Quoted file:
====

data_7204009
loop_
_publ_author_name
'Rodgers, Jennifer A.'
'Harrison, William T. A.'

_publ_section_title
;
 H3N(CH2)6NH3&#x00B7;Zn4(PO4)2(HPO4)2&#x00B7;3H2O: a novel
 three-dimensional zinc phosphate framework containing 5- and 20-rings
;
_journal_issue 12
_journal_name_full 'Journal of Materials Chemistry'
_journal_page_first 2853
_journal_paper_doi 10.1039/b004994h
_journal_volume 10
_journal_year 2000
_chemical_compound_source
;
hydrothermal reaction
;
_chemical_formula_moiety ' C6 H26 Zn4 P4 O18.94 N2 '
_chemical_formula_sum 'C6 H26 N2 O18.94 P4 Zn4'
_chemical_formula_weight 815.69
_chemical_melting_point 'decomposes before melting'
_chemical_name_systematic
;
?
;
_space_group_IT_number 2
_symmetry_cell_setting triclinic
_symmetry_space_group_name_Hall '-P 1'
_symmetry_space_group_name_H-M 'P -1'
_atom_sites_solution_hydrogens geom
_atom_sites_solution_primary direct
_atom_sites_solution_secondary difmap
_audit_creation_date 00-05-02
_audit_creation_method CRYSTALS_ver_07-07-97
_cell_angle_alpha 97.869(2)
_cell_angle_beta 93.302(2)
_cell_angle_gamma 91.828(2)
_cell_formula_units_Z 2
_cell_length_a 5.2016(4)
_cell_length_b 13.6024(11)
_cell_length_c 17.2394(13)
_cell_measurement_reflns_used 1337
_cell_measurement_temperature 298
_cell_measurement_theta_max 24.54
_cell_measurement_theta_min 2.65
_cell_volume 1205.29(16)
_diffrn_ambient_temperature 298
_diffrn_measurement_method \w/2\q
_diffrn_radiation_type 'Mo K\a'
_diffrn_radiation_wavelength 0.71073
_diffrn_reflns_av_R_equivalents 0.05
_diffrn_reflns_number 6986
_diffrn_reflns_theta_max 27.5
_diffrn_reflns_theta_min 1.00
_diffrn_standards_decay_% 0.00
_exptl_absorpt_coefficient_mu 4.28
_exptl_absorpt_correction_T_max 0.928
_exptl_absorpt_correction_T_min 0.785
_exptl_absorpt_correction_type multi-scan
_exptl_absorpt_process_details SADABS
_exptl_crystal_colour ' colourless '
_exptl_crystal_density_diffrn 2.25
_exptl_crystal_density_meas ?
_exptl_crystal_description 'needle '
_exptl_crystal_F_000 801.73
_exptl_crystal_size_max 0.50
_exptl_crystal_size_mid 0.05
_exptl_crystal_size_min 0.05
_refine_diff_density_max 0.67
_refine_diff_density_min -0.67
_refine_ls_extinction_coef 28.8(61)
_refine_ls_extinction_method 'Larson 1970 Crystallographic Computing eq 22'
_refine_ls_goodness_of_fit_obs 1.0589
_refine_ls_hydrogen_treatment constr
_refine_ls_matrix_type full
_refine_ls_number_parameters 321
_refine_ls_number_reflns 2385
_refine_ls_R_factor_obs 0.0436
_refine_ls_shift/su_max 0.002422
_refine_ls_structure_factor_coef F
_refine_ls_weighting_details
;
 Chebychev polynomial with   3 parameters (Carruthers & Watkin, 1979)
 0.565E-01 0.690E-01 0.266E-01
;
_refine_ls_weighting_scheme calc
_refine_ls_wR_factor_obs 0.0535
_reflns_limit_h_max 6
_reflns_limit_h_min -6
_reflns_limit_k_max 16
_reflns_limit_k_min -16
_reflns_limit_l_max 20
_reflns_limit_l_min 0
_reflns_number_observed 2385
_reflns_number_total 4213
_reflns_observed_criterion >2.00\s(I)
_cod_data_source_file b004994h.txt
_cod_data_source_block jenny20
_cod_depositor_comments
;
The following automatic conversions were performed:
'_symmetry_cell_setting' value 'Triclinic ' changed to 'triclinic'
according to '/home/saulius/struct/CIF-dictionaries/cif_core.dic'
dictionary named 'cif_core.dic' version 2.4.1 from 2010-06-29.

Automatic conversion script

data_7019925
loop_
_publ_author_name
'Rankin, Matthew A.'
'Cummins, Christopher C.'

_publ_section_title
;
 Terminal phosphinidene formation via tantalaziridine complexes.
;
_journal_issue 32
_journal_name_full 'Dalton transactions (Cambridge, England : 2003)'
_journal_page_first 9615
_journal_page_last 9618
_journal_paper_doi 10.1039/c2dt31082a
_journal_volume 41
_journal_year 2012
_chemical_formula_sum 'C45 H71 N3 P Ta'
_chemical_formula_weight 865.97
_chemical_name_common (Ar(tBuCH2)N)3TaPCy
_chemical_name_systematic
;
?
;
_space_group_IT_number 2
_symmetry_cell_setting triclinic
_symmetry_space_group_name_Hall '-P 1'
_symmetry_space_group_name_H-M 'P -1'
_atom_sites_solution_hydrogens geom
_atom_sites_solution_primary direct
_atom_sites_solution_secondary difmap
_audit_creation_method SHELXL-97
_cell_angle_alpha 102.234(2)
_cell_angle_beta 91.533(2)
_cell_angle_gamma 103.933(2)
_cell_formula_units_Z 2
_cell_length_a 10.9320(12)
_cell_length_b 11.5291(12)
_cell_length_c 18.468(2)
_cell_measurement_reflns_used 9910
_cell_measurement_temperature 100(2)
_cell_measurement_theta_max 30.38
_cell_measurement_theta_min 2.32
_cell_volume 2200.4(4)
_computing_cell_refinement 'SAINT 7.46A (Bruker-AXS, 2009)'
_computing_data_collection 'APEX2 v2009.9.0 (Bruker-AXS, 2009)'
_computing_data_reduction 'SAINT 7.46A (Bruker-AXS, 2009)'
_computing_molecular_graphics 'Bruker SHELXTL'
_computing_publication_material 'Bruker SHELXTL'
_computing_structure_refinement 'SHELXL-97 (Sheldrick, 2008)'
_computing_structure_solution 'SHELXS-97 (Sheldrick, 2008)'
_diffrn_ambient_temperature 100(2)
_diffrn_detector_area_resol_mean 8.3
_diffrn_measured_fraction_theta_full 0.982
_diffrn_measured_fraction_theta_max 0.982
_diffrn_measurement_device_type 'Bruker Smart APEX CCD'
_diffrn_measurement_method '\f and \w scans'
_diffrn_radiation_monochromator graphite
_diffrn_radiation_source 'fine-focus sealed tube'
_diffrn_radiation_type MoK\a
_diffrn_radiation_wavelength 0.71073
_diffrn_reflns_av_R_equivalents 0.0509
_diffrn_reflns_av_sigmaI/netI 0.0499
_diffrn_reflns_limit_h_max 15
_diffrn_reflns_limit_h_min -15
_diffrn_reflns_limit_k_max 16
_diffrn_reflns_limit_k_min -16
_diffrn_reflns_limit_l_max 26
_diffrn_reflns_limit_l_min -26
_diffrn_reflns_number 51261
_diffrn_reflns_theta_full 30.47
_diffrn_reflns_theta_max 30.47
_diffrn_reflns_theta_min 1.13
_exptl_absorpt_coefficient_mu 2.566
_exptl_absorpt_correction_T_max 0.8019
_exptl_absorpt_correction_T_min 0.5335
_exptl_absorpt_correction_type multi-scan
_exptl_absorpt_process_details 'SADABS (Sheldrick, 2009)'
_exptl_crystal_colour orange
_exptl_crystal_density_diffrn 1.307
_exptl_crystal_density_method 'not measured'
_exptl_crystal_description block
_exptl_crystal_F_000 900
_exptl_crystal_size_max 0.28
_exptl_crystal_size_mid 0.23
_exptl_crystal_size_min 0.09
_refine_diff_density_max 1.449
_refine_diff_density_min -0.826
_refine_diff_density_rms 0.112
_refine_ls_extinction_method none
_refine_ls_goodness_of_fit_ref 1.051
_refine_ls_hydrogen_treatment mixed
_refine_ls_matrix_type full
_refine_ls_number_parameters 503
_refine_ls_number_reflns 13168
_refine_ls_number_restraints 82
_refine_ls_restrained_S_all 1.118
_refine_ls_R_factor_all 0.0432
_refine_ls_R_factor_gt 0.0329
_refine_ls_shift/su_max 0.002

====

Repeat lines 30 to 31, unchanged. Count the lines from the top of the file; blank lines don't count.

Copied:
_symmetry_cell_setting triclinic
_symmetry_space_group_name_Hall '-P 1'